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HP knew of LaserJet defect, lawsuit contends

Columbia University researchers had warned printer vulnerable to hackers due to weakness in firmware update process

A lawsuit filed against Hewlett Packard Co last week over a recently discovered vulnerability in its LaserJet printers alleges that the company knew about the flaw for some time but did nothing about it.

The lawsuit was filed in U.S. District Court for the Northern District of California on behalf of all HP LaserJet owners by David Goldblatt of New York, who recently purchased two of the printers.

The lawsuit accuses HP of violating California's consumer protection laws by failing to disclose a defect it knew about to consumers.

Two Columbia University researchers said last week that they discovered a weakness in the HP LaserJet printer's Remote Firmware Update process.

The process allows the LaserJet printer's firmware to be modified or upgraded remotely. However, the printer does not use any mechanism to authenticate firmware upgrade or modification requests. As a result, the printers can be easily fooled into accepting arbitrarily modified firmware, the researchers had noted.

According to the Columbia researchers, the defect allows attackers to not only gain complete remote control of the printer, but also to any network to which the printer is attached.

They also contend that the defect allows attackers to disable the printer from afar.

Goldblatt's lawsuit accuses HP of failing to require the use of digital signatures to authenticate software updates, even though it knew about the potential risks of not using them as far back as April 2010.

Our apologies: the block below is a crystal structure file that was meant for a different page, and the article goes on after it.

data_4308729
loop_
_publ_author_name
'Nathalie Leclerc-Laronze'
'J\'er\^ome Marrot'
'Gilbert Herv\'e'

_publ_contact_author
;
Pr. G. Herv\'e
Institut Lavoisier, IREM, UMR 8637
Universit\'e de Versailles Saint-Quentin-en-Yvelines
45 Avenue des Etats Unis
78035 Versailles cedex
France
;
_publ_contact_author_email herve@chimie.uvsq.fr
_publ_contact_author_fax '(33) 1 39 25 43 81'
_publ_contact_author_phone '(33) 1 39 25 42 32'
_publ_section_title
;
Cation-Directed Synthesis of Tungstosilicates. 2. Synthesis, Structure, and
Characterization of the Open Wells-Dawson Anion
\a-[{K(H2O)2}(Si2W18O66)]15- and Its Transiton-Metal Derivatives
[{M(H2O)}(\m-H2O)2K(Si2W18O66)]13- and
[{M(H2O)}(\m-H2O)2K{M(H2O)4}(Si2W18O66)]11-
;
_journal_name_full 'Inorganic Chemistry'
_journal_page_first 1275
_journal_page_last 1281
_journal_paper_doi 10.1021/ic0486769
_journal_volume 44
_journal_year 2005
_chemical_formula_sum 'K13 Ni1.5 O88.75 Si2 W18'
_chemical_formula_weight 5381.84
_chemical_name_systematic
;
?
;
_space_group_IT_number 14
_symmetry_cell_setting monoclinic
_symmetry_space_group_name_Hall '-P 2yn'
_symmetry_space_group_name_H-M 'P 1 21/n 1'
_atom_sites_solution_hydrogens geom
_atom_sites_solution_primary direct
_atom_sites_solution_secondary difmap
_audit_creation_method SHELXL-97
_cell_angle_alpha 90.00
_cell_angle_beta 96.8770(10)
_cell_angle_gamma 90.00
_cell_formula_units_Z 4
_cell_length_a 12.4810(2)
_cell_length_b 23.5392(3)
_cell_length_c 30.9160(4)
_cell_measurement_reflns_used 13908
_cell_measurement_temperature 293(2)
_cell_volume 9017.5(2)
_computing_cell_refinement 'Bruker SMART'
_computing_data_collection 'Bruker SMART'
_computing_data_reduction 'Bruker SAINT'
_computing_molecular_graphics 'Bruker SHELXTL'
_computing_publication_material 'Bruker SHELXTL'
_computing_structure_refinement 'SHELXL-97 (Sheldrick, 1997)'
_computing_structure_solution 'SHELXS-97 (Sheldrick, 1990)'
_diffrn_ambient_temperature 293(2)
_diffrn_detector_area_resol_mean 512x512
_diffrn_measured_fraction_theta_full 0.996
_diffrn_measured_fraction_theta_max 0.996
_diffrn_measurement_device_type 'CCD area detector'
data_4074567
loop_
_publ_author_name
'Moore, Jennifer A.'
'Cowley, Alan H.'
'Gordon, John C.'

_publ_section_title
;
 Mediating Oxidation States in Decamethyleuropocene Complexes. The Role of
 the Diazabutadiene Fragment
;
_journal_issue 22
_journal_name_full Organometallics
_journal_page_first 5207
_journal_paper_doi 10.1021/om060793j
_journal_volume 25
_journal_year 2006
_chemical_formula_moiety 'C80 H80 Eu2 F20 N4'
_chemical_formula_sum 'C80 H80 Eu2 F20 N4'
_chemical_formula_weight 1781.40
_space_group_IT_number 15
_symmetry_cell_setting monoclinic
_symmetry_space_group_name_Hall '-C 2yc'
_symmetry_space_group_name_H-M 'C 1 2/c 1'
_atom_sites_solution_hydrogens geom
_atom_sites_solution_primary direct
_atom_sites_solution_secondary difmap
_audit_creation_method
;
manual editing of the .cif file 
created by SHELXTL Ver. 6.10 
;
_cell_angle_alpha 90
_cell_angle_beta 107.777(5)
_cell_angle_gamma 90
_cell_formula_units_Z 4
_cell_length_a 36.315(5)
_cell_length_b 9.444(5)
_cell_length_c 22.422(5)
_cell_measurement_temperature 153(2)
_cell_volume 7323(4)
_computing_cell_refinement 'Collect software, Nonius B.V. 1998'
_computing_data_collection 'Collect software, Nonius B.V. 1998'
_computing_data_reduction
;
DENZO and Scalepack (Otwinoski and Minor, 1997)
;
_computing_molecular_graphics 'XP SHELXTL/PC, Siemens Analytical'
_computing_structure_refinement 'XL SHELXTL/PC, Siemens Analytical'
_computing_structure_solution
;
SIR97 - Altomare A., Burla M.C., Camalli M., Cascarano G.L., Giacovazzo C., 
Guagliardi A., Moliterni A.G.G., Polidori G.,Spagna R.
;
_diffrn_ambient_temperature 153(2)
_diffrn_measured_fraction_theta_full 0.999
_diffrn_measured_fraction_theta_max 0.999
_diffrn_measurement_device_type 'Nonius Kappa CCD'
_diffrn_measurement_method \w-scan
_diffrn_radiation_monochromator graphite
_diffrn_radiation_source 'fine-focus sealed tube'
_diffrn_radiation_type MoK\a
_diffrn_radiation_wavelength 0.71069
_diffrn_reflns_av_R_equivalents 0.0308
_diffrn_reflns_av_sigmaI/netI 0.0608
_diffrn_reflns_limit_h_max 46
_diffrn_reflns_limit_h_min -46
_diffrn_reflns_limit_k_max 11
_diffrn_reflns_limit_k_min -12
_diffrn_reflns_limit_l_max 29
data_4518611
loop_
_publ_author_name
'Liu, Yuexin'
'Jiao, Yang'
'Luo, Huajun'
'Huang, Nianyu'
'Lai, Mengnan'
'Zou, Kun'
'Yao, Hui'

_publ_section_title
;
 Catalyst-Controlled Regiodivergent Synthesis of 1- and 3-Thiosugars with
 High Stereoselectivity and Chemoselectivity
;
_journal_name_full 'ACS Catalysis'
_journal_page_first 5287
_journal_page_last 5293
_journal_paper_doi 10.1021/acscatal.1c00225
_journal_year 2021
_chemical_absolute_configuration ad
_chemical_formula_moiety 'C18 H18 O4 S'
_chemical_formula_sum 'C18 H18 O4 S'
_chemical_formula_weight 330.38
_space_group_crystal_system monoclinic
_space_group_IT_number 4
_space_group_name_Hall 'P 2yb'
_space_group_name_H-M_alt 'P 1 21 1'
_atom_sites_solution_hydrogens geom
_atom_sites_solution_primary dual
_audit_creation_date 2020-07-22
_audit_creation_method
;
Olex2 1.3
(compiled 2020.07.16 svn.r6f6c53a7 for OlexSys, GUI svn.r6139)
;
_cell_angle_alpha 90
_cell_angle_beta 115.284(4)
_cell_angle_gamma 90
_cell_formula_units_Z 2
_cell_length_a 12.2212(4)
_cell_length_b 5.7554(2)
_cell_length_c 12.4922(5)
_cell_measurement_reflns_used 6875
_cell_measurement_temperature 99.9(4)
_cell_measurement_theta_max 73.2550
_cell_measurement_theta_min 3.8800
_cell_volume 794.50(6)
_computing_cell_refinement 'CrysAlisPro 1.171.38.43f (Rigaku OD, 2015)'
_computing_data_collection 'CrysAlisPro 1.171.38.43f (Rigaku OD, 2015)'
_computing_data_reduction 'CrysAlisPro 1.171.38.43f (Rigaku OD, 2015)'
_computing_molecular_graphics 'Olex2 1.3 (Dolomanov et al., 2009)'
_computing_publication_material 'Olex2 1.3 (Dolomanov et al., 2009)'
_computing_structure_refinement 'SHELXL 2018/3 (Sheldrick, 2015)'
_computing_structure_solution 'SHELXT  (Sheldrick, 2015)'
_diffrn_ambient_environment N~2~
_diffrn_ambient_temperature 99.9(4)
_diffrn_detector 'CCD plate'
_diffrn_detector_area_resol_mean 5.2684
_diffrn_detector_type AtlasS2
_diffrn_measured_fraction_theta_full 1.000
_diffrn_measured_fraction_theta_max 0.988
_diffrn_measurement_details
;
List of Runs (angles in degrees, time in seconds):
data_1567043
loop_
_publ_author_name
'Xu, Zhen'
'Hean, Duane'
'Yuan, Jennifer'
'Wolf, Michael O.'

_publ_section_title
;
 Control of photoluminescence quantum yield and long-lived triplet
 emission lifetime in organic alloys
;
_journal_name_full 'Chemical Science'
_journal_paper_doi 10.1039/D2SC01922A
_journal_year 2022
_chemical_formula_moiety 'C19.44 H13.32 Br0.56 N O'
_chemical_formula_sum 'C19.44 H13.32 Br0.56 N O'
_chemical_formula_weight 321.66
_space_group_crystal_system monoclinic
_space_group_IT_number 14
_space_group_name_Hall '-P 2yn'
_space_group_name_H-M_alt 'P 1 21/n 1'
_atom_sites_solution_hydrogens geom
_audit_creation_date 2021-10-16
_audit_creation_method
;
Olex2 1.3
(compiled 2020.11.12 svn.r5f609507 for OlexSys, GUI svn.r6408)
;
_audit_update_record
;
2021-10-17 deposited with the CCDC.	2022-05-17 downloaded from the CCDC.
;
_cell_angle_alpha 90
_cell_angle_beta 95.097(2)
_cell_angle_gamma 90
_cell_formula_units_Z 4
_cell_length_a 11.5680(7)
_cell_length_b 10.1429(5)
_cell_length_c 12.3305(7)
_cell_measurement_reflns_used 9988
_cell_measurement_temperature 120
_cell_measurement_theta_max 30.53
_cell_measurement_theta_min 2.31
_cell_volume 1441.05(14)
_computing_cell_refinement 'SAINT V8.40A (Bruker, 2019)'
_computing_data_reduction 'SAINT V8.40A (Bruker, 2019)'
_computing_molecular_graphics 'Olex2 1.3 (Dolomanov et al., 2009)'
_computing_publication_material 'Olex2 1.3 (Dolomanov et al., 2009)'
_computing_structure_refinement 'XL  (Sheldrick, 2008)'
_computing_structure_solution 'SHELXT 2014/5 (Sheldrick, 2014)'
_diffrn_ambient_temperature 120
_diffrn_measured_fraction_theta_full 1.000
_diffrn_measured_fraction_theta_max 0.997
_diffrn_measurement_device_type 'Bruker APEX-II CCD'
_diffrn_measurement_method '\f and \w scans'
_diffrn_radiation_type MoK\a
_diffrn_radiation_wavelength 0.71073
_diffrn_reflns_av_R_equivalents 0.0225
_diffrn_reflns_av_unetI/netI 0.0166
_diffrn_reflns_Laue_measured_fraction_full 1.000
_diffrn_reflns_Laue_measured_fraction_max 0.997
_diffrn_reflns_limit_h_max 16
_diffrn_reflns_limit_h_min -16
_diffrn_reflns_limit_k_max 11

The complaint points to an HP-commissioned study called "Think Print, Think Security" that was published in April, 2010, and cites the firmware update issue in a section on printer vulnerabilities.

The complaint excerpts a section from the study explaining that software on some printers can be modified to enable data interception and data transfer to third parties.

"Data can be intercepted and sent to a third party using a number of methods. Firmware on some printers could be modified to add this ability or other special features such as a network sniffer," the study said. "This could be done by either uploading modified firmware or by modifying and replacing a chip on the printer's circuit board."

The lawsuit alleges that HP failed to disclose the defect until it was forced to do after a story on the Columbia researchers and the LaserJet vulnerabilities last week.

The lawsuit seeks remedies under the California Consumers Legal Remedies Act and the California Unfair Competition Law.

An HP spokeswoman said the company does not comment on pending litigation.

Jaikumar Vijayan covers data security and privacy issues, financial services security and e-voting for Computerworld. Follow Jaikumar on Twitter at @jaivijayan , or subscribe to Jaikumar's RSS feed . His e-mail address is jvijayan@computerworld.com .

Read more about security in Computerworld's Security Topic Center.


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